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What to Expect During the Police Officer Medical Evaluation

October 4, 2012

Becoming a police officer requires a medical evaluation, as police duties are physically challenging. The medical evaluation is performed in order to ensure the police department that you are healthy and fit enough to perform the duties that will be required of you. The medical evaluation is similar to having a physical done for an athletic program, but it is a little more detailed.

Medical Background

The physician will more than likely start the medical exam by asking you about your medical background. The physician will want to know all health problems that you have had in the past and all the health problems of your family members. It is important that you do not knowingly omit information, as this could come up during your background check and could be held against you.

 

Vitals

The physician will then take your vitals: weight, height, temperature, and blood pressure. This information is used to determine if you height, weight and body-fat mass is within the standards that the police department requires. You must meet these requirements in order to be eligible and continue with the hiring process.

 

Vision Test

The vision test done by the physician is similar to the one that you have when you go to your regular eye doctor. The physician will be checking for color blindness, eye diseases and peripheral vision. A police officer’s vision is imperative, as they will need good sight in order to read license plate numbers, read street signs, inspect weapons, identify suspects and notice evidence.

 

Hearing Test

During the hearing test, the physician is looking for signs of an ear infection, ear deformities and ear injuries. The physician will also give you a test using an audiometer to verify that you can hear different series of tones. Hearing loss that is identified does not necessarily mean that you will be disqualified, but it is important that police officers are able to hear communications, sirens, gunshots and uncommon noises.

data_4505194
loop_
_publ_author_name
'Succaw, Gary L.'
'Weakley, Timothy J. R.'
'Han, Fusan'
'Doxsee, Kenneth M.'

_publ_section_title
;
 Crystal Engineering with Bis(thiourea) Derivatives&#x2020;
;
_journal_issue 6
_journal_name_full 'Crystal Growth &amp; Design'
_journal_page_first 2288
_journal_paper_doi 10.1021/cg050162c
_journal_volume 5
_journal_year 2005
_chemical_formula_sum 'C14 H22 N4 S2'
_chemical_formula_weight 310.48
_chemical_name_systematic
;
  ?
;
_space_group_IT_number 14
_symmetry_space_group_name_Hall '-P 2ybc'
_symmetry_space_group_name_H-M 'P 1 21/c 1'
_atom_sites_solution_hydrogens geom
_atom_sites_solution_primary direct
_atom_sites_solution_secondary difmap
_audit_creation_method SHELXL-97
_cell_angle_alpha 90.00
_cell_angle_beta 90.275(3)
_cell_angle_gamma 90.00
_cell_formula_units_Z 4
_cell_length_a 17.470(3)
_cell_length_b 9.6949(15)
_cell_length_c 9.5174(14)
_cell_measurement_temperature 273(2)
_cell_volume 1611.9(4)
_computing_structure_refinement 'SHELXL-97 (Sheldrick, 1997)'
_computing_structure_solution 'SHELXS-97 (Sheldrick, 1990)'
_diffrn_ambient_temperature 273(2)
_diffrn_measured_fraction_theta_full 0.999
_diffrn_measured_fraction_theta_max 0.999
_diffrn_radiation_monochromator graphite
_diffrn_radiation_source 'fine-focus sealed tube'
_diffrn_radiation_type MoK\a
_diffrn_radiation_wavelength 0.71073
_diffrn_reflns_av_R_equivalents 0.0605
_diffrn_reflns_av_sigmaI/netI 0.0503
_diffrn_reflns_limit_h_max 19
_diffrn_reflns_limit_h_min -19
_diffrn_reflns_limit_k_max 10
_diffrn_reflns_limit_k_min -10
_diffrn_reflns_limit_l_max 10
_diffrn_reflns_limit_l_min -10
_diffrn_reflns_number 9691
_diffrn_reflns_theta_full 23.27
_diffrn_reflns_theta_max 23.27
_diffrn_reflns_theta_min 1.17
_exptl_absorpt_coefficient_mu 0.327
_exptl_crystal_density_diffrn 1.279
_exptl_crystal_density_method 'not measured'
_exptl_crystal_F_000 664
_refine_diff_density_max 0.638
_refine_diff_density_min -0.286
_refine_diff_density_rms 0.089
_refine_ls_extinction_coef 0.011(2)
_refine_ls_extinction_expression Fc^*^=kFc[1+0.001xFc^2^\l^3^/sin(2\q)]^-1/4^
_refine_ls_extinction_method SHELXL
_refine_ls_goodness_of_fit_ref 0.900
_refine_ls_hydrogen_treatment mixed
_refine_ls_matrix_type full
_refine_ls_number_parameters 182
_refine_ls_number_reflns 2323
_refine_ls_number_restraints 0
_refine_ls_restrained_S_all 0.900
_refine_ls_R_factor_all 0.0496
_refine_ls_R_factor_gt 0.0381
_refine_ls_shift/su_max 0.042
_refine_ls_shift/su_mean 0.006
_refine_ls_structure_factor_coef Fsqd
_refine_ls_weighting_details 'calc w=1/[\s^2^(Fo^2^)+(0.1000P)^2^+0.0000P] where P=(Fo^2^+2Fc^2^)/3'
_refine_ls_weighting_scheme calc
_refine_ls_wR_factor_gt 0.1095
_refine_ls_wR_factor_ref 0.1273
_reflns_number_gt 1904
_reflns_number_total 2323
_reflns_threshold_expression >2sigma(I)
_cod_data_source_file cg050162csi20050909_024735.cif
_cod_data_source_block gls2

Blood and Urine Test

Blood and urine test are a requirement by most all police departments. These tests will help the physician identify a lot about your health conditions: anemia, diabetes, cancer, HIV/AIDS, hepatitis, drug use, high blood pressure and kidney dysfunctions. The physician will retrieve a blood sample usually using your arm and you will be required to provide a urine sample while you are receiving your medical evaluation.

 

Muscular and Skeletal Test

The physician will also check your range of motion to verify that you will be able to perform police officer duties. During this test, the physician will be checking to make sure that you have full use of your feet, legs, arms and hands. The physician will also check your spine, back, neck and skull to evaluate your reflexes and look for signs of deformity.

 

Other Conditions

During the medical evaluation the physician will also look for other medical conditions that may or may not disqualify you as a candidate, such as: hernias, gastrointestinal disorders, genitourinary disorders and glandular disorders

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